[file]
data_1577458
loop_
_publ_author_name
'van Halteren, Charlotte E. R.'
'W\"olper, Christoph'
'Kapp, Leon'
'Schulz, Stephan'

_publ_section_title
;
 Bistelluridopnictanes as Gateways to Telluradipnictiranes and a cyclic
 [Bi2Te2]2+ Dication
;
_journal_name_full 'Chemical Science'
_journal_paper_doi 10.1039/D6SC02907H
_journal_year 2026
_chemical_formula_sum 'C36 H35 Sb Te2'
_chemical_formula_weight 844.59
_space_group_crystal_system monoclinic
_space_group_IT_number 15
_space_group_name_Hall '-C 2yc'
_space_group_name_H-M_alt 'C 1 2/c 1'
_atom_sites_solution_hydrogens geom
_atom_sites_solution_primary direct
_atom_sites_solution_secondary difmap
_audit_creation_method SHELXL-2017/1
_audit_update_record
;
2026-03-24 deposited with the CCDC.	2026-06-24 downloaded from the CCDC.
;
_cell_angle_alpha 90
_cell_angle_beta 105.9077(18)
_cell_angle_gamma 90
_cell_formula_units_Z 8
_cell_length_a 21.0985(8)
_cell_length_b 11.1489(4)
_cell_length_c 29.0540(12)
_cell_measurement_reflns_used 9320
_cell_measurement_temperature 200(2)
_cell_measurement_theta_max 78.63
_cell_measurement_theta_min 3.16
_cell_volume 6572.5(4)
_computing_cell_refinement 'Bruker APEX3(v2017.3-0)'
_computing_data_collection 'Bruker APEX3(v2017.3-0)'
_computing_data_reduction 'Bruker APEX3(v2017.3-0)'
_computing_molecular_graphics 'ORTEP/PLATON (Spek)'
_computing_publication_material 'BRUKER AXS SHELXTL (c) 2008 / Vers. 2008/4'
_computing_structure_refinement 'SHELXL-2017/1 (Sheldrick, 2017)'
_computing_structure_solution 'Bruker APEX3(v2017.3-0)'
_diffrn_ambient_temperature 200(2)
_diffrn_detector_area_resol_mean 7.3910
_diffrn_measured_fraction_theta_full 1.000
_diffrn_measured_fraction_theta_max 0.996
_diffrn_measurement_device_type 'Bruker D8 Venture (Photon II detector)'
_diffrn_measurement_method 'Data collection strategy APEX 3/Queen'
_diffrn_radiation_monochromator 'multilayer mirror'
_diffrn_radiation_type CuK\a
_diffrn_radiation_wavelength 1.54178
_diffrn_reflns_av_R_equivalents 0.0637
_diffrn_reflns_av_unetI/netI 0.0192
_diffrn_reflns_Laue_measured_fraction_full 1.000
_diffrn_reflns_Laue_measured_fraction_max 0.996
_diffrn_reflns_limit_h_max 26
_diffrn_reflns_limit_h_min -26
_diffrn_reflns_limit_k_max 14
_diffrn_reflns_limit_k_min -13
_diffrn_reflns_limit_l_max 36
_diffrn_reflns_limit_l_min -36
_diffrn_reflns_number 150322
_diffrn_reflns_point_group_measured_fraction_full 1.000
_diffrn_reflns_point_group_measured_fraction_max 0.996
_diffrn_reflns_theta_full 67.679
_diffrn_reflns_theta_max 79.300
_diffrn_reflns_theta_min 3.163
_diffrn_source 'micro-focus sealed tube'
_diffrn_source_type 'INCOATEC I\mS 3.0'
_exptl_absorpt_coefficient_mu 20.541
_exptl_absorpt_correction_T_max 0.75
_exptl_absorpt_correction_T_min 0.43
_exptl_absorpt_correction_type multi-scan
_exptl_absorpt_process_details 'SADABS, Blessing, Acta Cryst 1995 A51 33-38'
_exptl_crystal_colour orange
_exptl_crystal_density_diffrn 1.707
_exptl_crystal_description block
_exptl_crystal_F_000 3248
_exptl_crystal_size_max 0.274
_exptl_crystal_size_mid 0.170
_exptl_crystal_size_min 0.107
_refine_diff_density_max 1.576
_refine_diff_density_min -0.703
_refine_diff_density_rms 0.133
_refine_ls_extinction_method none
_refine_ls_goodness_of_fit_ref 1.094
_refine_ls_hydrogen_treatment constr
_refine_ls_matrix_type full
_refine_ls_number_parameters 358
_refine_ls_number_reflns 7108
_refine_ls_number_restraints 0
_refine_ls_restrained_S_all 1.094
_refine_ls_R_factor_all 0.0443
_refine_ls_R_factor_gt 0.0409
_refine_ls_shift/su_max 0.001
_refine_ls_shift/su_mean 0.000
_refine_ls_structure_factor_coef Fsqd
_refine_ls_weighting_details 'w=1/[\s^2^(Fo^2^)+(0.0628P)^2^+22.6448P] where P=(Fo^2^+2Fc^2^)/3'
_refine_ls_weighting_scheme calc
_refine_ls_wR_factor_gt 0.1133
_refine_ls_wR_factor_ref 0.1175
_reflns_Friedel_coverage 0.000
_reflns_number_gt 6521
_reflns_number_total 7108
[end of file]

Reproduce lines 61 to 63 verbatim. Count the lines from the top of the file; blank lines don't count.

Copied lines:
_diffrn_reflns_Laue_measured_fraction_max 0.996
_diffrn_reflns_limit_h_max 26
_diffrn_reflns_limit_h_min -26